“I asked if he mentioned any of the benefits that do kick in [immediately] and he said, ‘Uh no,’ ” Franken said in front of C-SPAN television cameras.

“We are entitled to our own opinions; we’re not entitled to our own facts,” Franken said, raising his voice. “Benefits kick in right away, and if you’re going to hold up a chart that says when taxes kick in and when benefits kick in … you better include the benefits that do kick in right away.”

Franken later apologized to Thune.

And last week, Franken cut off Sen. Joe Lieberman (I-Conn.) during his speech on the Senate floor. Lieberman, who has drawn the ire of liberals over his opposition to the public health insurance option, asked for an additional moment to finish remarks about amendments he planned to offer, but Franken, who was presiding over the Senate, refused to grant the routine request.

"In my capacity as the senator from Minnesota, I object," Franken said.

"Really?" replied Lieberman.

A spokeswoman for Franken said that the senator was just trying to move along with the legislation, but at a press conference late last week, Sen. John McCainJohn Sidney McCain20 years after 9/11, US foreign policy still struggles for balance What the chaos in Afghanistan can remind us about the importance of protecting democracy at home 'The View' plans series of conservative women as temporary McCain replacements MORE (R-Ariz.) expressed disgust with Franken, saying that Lieberman's request for more time to extend his remarks was "objected to by the newest member of the United States Senate in a most brusque way ... We've got to stop this kind of behavior. I have never seen anything like that and I hope that I don't see it again."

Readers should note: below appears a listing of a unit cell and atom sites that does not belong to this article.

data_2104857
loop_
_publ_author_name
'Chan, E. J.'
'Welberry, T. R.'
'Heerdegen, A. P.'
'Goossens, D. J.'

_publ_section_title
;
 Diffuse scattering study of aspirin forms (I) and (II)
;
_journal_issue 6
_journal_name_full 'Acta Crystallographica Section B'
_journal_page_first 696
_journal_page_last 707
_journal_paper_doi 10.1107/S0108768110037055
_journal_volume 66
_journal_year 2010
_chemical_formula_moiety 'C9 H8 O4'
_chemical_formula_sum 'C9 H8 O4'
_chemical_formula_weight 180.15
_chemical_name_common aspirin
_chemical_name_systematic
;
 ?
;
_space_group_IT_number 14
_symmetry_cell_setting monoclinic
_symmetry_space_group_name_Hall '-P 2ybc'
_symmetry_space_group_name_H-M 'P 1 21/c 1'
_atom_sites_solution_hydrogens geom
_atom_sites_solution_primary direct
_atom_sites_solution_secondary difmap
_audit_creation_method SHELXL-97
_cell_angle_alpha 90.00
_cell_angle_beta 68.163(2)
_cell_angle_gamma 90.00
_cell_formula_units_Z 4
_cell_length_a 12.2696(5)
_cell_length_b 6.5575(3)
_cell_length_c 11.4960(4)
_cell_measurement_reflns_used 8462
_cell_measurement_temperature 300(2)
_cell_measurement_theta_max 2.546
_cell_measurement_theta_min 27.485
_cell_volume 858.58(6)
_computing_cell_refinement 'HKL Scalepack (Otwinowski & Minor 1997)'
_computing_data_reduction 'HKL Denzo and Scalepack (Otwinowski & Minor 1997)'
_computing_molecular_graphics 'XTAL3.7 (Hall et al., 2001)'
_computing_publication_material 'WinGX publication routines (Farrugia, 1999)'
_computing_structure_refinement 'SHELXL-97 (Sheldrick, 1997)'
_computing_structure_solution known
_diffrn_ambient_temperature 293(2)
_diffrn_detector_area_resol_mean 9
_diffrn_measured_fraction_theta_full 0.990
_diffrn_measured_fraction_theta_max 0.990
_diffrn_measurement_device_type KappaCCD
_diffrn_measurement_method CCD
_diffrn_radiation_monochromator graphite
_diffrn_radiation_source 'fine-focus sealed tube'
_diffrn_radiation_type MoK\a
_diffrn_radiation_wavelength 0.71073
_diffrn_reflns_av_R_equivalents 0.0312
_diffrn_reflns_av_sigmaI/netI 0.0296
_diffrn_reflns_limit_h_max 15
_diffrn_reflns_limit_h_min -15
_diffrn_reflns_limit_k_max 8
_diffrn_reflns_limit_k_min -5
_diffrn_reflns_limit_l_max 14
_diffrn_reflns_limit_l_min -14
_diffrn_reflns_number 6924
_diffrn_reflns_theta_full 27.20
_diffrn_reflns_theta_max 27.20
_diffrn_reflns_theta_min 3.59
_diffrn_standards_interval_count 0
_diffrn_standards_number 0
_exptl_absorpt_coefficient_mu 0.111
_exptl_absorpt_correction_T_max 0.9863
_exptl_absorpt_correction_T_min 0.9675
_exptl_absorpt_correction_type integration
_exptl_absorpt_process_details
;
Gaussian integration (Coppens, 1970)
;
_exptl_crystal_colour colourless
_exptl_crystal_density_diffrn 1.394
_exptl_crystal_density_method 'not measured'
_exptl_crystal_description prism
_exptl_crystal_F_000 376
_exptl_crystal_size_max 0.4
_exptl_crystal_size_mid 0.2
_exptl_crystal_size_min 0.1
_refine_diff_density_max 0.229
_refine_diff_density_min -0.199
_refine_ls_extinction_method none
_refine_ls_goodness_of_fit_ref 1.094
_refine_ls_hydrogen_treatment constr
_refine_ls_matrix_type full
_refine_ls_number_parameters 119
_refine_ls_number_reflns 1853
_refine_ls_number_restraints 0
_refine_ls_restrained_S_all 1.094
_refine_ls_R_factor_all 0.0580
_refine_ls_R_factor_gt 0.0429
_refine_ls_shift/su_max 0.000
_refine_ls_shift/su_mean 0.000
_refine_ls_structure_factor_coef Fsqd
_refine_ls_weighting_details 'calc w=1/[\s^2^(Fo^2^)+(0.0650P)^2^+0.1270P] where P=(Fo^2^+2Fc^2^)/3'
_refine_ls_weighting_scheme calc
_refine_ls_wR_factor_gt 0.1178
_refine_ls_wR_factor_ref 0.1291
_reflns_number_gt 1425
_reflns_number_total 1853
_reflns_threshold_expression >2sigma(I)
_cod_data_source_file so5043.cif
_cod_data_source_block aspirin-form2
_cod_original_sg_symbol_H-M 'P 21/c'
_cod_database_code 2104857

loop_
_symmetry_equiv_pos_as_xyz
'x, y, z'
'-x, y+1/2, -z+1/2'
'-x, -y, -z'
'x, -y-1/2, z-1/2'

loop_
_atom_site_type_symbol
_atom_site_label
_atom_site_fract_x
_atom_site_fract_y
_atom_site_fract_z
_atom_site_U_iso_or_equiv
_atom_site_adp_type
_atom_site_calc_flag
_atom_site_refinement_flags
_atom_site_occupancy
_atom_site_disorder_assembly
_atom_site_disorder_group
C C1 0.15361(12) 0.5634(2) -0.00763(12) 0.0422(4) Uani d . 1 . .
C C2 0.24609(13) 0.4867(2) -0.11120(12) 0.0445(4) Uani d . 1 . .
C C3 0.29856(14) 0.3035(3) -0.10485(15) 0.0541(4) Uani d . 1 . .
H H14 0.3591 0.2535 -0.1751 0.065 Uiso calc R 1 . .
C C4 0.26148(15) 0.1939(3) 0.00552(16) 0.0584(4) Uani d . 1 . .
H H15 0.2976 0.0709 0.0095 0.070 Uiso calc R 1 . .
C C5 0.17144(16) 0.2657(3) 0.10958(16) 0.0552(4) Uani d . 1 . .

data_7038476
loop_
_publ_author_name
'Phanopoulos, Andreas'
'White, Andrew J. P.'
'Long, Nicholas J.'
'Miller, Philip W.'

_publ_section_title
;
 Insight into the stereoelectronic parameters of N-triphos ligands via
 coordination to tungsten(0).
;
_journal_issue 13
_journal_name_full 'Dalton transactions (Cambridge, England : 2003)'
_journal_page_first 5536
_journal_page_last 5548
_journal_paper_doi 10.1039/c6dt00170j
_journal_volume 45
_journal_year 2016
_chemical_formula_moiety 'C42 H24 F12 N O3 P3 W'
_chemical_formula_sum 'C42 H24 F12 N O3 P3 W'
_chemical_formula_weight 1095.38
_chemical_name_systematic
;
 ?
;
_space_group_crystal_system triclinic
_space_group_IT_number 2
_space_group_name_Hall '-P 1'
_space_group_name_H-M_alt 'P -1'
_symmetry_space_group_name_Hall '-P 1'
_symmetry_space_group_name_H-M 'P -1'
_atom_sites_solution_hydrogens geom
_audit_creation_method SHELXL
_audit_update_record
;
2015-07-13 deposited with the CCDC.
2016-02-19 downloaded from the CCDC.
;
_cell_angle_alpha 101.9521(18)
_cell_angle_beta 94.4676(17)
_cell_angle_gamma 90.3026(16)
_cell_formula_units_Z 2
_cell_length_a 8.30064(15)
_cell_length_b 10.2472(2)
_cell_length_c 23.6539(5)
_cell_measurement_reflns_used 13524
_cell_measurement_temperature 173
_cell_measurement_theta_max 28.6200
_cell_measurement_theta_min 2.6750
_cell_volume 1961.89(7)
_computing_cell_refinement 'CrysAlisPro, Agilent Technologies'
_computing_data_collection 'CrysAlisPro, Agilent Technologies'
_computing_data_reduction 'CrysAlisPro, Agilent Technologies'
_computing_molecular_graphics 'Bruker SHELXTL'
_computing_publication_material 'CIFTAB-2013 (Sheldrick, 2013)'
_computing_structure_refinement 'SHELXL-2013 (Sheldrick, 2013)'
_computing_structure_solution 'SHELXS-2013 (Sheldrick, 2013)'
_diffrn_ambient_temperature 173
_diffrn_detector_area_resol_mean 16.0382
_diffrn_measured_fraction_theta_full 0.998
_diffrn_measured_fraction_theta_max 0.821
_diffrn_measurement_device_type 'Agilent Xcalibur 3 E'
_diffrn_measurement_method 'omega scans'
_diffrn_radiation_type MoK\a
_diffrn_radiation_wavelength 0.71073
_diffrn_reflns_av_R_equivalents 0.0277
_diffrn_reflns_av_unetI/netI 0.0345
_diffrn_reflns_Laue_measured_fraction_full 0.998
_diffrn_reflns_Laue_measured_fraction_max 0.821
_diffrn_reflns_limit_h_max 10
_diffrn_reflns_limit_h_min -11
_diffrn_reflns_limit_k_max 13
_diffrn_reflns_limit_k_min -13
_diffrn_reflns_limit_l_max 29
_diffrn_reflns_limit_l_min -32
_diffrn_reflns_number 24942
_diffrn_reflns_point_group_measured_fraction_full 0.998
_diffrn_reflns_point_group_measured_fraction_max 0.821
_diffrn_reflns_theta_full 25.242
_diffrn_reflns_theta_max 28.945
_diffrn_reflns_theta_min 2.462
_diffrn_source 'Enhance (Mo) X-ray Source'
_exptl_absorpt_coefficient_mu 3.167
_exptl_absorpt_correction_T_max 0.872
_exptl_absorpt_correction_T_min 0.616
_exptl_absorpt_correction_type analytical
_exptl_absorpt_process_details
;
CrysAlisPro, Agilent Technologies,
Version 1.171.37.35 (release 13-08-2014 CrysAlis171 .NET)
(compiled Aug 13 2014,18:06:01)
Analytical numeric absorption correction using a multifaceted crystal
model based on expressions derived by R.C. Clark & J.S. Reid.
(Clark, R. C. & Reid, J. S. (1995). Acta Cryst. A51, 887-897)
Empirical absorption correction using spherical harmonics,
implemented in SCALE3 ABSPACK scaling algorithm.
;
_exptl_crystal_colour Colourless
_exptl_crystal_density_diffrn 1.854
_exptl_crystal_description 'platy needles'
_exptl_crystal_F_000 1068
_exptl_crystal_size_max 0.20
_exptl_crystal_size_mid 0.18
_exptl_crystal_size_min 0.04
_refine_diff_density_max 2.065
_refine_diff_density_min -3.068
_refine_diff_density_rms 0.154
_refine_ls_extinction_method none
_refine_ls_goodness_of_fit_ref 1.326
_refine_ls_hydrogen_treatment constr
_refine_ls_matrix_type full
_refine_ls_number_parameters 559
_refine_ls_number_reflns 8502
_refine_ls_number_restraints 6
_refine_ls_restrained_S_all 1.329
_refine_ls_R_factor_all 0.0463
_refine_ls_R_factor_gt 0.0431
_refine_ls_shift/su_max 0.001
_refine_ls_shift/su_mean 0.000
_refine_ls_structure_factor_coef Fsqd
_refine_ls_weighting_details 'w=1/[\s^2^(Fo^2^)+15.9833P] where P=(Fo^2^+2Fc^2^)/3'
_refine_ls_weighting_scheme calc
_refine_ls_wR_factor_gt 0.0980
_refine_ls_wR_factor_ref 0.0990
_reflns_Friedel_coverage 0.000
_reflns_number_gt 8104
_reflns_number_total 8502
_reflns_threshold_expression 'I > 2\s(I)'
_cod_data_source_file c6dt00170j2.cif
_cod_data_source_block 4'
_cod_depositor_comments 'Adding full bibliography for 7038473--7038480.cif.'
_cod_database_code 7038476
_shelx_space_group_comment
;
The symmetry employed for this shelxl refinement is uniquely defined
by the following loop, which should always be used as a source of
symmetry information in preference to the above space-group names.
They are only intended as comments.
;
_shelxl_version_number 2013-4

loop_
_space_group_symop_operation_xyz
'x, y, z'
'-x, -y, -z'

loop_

An aide to Senate Majority Leader Harry ReidHarry Mason ReidDemocrats say Biden must get more involved in budget fight Biden looks to climate to sell economic agenda Justice Breyer issues warning on remaking Supreme Court: 'What goes around comes around' MORE (D-Nev.) confirmed to reporters the leader asked colleagues presiding over the chamber to strictly enforce a 10-minute speaking rule.
And Democrats note that despite his criticism, McCain did the same thing to a colleague in 2002 when he objected to former Sen. Mark Dayton’s (D-Minn.) request for an additional 30 seconds of floor time during the Iraq War debate.

These incidents have pulled Franken away from his stated goal of modeling his early career in the Senate on former Sen. Hillary Rodham Clinton (D-N.Y.), who made a point of proving herself as a “workhorse,” in Senate parlance, and who teamed up often with Republicans.


Franken’s sharp-elbowed exchanges have come in moments of passion. By all appearances, he has worked to keep partisan outbursts to a minimum, knowing that what may draw listeners to Air America does not play well in the buttoned-down Senate.